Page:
But it does happen when a team’s season doesn’t go according to plan. Take this year’s San Francisco 49ers who started the year with 22-year-old Trey Lance at quarterback. But Lance was injured the second week of the season and his backup Jimmy Garappolo was also injured.
That left the door open for 23-year-old Brock Purdy, who guided the 49ers to the NFC Championship game. 
If Lance recovers and gets a chance to start next year, Lance will have another chance to match Roethlisberger’s record.
But going forward, we may see fewer 21-year-olds like Trey Lance reaching the NFL. The NFL has a rule that a player must be out of high school for a minimum of three years before they can declare for the NFL draft. Every year, college juniors and redshirt sophomores could enter the draft, allowing them to start their professional contracts a year early and maximize their career earnings.
That may change now that the NCAA is allowing college athletes to collect endorsement deals off their name, image, and likeness (NIL).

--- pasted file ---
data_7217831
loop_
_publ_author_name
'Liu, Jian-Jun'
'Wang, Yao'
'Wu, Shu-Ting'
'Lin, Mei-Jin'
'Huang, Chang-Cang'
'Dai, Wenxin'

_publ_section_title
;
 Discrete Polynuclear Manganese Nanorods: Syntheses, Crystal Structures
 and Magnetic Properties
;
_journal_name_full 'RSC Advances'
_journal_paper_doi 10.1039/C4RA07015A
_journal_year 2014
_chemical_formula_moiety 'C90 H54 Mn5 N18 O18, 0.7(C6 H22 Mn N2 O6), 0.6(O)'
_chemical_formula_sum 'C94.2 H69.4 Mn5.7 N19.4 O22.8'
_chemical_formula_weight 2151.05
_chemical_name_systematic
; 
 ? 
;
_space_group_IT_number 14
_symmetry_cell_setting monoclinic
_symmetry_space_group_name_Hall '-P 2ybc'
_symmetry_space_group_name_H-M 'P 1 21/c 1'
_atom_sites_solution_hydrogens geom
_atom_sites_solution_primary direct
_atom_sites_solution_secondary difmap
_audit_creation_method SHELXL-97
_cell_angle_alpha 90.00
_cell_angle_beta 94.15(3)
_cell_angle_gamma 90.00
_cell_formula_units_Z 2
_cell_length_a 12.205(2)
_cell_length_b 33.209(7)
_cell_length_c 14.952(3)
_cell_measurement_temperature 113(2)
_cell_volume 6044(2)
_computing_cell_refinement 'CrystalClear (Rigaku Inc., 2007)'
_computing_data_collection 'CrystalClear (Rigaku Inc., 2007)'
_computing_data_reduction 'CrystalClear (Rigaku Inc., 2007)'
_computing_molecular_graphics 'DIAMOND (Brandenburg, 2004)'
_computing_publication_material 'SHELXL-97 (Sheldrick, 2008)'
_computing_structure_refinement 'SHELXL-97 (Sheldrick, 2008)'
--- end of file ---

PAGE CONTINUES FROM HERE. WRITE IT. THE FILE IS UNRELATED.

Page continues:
Now, players have the opportunity to make up to seven figures while still being in college, removing one of the main incentives to jump to the NFL sooner. 
While Trey Lance may get one more shot to match Roethlisberger’s mark next year, the age of 21-year-olds reaching the NFL draft may be coming to an end.
As football becomes more and more focused on top-end quarterback play, it’s getting harder to imagine a signal-caller younger than Roethlisberger hoisting the Lombardi trophy any time soon. Can you imagine someone completing just nine passes, tossing two interceptions, and winning the Super Bowl in today’s pass-heavy league?
But young quarterbacks do have one advantage. With their smaller salaries, teams can focus on building deep and versatile teams around them so that their inexperienced quarterbacks don’t have to carry as much of the burden.
What team-building strategy would you choose? Do you think you could construct a team with a quarterback younger than Roethlisberger, and what sort of quarterback would you look for? Let us know in the comments below.